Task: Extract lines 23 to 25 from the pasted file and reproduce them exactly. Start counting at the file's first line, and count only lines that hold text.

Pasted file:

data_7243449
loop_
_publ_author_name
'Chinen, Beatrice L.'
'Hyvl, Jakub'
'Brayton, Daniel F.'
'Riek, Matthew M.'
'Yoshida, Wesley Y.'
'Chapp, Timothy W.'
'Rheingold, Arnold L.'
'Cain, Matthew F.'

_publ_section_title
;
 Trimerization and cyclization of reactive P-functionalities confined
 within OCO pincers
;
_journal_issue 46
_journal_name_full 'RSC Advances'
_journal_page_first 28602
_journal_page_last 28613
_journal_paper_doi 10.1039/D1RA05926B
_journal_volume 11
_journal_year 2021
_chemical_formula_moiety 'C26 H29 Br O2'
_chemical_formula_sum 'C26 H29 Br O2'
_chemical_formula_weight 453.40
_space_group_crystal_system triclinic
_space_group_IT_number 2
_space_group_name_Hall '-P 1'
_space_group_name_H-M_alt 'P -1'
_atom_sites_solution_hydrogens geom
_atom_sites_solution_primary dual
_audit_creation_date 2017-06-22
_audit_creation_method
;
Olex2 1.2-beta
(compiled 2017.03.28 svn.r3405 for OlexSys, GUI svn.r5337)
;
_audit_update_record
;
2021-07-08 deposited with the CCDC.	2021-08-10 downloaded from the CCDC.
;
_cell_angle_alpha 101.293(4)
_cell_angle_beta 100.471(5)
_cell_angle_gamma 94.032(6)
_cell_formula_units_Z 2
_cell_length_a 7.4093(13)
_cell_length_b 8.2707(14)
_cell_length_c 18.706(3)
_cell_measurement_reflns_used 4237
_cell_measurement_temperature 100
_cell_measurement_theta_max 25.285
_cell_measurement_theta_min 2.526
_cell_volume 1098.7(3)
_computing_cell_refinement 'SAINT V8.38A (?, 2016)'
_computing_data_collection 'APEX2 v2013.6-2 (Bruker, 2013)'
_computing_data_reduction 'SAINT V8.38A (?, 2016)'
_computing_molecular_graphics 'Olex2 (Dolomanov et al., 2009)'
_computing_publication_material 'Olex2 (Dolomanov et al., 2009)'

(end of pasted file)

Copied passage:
_journal_year 2021
_chemical_formula_moiety 'C26 H29 Br O2'
_chemical_formula_sum 'C26 H29 Br O2'